Smart Coaster




Apparently I am a "nekojita," (Japanese for a person who can't handle hot food). Cats don't like high temperature food (they say), so a person who doesn't fancy molten bits in their mouth is called nekojita (cat tongue).

With a learning sensor from Aniomagic, I built a smart coaster that can monitor the temperature of my drink: green means it's just right, red means it's way too hot, and white means I'll need to heat it up again.

Video here:
(or here )

The wonderful thing about the learning sensor is that I don't have to hook it up to a computer to reprogram it. If I wanted to monitor (say) a cold drink, I can recalibrate it by tilting the coaster, which activates the tilt switch.

The coaster goes to sleep after 30 minutes, and wakes up when picked up. (next: a version powered by heat from the drink)

Disclaimer: We make and sell some of the materials on our website.

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Step 1: Ingredients

- a temperature learning sensor from
- red surface mount LED (digikey part# 67-1695-1-ND)
- green surface mount LED (digikey part# 67-1357-2-ND)
- white surface mount LED (digikey part# 160-1737-1-ND)
- tilt switch (mouser part# 107-2006-EV)
- large battery (CR2032)
- plastic battery holder

You'll also need
- some acrylic (or something similar)
- a soldering iron
- wire-wrap wire
- a laser cutter (lucky us :-)

Step 2: Design & Preparation

First, figure out where you want the lights, and your desired disc diameter. I used my favourite cup as a guide.

To embed the LEDs into the underside of the acrylic, measure and etch three rectangular bevels. There are three more on the other side in case the future me wants indicators there too. Drill holes for the learning sensor too.

Next, cut out three doughnuts that will be stacked up to clear the battery holder.

Some LEDs don't have indicators to tell which end is which. Connect a 3V battery to each one, and mark the minus... it makes things much easier.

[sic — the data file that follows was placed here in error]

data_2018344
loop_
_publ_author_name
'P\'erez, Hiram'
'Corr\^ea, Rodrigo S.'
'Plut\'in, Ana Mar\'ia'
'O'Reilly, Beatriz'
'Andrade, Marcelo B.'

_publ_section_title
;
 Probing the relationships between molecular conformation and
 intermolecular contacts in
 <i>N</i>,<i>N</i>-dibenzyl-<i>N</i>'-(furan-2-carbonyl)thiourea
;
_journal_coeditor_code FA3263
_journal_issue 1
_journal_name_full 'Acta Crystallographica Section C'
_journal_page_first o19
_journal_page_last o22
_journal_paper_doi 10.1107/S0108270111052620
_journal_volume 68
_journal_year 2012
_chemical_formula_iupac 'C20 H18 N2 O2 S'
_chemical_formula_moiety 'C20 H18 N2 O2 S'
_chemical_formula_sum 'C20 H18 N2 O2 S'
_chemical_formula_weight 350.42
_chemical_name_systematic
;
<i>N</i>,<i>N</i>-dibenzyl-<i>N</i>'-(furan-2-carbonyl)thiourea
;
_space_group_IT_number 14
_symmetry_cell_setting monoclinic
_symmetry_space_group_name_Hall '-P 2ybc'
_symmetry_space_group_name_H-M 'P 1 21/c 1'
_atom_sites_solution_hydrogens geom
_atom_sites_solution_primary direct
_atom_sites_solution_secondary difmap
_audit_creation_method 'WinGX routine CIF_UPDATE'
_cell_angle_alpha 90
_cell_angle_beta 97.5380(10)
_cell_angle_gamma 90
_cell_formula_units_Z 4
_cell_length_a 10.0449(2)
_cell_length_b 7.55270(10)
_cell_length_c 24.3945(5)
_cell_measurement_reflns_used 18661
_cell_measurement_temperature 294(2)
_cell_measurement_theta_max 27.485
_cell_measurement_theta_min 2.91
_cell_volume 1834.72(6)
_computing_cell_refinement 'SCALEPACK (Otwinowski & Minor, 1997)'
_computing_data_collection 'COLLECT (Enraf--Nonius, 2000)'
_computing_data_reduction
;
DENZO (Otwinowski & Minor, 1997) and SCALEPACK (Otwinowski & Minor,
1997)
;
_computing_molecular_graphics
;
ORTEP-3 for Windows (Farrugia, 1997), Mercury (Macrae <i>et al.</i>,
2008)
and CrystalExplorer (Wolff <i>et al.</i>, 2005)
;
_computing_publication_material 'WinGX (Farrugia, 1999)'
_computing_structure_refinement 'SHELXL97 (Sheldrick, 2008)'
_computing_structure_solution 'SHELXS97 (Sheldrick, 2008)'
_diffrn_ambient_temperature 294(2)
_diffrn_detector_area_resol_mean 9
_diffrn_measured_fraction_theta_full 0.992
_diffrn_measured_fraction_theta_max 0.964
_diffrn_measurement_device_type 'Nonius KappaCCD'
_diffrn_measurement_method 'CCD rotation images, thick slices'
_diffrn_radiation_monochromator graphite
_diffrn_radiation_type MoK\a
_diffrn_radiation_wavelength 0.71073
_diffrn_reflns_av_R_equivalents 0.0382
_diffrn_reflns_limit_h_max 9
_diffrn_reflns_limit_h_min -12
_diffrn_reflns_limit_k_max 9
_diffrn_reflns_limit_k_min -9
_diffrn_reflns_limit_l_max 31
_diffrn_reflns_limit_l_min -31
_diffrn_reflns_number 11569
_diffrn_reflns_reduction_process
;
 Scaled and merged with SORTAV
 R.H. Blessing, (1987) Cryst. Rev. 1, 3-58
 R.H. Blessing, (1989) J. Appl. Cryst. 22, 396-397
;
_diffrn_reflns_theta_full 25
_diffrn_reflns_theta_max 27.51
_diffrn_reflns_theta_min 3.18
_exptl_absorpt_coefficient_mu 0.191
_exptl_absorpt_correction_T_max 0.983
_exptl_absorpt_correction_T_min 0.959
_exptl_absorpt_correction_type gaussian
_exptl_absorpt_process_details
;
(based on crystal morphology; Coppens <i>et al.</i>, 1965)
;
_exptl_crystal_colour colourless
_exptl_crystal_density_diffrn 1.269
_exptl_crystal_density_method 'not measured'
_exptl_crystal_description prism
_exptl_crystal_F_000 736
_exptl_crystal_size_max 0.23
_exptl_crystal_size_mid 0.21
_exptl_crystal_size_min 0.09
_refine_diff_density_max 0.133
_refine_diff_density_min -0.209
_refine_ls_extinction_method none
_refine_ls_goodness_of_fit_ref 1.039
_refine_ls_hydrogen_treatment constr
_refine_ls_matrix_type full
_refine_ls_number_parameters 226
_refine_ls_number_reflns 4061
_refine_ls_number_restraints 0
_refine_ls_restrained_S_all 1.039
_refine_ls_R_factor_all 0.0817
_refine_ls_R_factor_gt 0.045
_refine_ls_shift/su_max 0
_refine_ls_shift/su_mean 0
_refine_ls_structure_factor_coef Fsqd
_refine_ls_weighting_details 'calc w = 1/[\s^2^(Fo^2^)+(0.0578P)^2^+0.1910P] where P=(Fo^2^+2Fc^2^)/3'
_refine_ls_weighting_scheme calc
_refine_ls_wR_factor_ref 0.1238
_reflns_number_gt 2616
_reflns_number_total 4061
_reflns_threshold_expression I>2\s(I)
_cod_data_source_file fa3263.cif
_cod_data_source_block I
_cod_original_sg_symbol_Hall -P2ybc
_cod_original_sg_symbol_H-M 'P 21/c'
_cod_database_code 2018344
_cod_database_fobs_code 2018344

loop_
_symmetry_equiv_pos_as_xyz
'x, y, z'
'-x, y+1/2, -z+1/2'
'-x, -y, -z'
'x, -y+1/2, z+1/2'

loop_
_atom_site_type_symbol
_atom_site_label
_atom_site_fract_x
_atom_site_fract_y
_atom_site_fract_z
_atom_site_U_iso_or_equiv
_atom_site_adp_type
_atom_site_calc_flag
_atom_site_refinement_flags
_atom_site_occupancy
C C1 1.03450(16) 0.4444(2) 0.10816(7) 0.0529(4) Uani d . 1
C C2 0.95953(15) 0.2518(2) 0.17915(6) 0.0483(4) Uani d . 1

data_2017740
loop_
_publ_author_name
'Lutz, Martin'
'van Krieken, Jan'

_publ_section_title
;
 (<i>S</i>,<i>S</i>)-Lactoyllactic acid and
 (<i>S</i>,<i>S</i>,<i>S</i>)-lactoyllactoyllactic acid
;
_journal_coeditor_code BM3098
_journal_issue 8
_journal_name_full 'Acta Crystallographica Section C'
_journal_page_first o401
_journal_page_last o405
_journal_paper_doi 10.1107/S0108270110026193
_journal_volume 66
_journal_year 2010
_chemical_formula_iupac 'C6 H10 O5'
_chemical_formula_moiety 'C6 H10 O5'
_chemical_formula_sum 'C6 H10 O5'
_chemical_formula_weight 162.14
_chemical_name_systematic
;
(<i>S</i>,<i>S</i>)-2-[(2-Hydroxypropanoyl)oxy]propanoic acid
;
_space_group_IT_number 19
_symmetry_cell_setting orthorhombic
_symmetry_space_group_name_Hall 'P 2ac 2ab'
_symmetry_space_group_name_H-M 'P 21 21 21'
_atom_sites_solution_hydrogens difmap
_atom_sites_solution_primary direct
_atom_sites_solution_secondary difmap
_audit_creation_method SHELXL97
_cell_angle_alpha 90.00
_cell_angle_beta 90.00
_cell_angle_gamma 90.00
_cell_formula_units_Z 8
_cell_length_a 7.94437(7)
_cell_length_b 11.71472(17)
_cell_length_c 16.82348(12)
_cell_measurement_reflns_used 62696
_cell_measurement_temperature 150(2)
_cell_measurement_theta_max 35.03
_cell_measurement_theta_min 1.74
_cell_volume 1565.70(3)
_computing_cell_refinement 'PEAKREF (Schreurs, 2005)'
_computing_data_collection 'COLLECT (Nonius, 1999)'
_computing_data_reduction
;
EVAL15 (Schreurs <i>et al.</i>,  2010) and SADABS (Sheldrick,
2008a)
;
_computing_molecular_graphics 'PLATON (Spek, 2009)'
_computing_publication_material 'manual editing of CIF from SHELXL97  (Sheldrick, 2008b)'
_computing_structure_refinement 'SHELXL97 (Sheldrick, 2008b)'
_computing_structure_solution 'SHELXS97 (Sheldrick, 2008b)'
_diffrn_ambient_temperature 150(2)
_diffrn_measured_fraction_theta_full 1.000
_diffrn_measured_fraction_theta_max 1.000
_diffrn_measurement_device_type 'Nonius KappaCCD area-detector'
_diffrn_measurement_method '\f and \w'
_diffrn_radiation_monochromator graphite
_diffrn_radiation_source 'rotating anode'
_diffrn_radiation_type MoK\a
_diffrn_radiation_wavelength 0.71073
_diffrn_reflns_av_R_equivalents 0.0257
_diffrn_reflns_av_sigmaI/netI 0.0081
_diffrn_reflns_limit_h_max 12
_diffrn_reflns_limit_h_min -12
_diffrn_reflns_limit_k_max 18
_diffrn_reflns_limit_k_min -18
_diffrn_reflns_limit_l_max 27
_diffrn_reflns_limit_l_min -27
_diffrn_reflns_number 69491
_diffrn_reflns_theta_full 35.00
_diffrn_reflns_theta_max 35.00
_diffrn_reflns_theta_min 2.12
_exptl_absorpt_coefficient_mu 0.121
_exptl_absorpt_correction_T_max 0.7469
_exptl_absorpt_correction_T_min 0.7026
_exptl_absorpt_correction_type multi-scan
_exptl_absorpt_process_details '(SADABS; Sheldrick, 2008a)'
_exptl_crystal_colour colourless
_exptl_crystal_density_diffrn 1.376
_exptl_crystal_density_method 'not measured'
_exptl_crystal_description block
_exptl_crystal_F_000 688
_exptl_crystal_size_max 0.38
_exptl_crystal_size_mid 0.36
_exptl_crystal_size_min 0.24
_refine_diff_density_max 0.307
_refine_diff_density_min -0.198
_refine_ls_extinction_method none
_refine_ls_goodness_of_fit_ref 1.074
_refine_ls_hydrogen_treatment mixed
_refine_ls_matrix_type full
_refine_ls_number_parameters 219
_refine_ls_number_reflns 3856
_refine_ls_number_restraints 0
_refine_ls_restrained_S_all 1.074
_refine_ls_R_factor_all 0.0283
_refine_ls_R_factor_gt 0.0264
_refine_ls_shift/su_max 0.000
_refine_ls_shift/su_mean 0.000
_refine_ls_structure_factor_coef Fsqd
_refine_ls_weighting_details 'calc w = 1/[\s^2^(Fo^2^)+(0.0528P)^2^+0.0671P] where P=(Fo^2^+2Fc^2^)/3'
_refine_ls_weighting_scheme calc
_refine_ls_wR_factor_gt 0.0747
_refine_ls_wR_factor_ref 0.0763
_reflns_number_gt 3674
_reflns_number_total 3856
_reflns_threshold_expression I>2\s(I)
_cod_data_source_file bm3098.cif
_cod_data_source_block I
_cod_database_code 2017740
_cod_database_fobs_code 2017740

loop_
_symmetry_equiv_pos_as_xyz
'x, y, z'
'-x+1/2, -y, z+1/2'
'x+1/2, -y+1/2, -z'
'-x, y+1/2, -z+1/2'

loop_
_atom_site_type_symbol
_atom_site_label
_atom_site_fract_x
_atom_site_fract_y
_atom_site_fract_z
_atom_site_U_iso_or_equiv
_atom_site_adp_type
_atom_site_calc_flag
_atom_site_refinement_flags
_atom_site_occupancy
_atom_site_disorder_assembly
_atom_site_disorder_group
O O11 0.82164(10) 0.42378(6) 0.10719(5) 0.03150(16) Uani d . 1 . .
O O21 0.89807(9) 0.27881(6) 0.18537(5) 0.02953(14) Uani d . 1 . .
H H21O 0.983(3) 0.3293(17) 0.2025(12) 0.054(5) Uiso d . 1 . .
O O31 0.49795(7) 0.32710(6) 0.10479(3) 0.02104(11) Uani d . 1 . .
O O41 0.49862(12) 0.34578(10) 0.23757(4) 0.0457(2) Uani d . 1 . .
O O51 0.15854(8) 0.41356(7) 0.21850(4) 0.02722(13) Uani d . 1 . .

Prepare the wires by stripping and tinning them. The exposed wires are very short so they'll be flush when soldered into the learning sensor. "H", "M", and "L" go to the red, green, and white LEDs respectively.

Step 3: Soldering Wires

Solder on the wires: I used white for "+", black for "-", purple for "calibrate," and so on.
Pass the wires through the holes until the sensor is flush.

Since the solder connections are fragile, apply some epoxy and fill in the holes (you don't want to resolder through acrylic if any break). Glue down the LEDs as well.

This is also a good time to glue down the battery holder... use one of the doughnuts as a guide. Make sure you'll have clearance for replacing the battery.

For multi-drop connections like ground, I prefer to expose a long arc of wire and connect with smaller pieces as needed.

Hook up all the "-" of the LEDs to the negative terminal of the battery holder.

Step 4: Stripping Wires by Melting Insulator (tip)

Here's a tip: when you want an exact length for wire, you might run into trouble with the regular wire stripper, as you may stretch or even cut the wire by accident.

In these cases, I like to burn off and trim the plastic with the soldering iron because there's no risk of breaking.

Step 5: Attaching the Ilt Switch, Gluing the Body

After wiring the tilt switch, angle it so that it will be off when the coaster is flat on the table. 30 degrees should do it. Glue it in place.

Stack the disc and doughnuts, and glue them together. You can use more exotic acrylic glues, but since this isn't load bearing, a thick epoxy will do.

Step 6: It Works! Turn on and Calibrate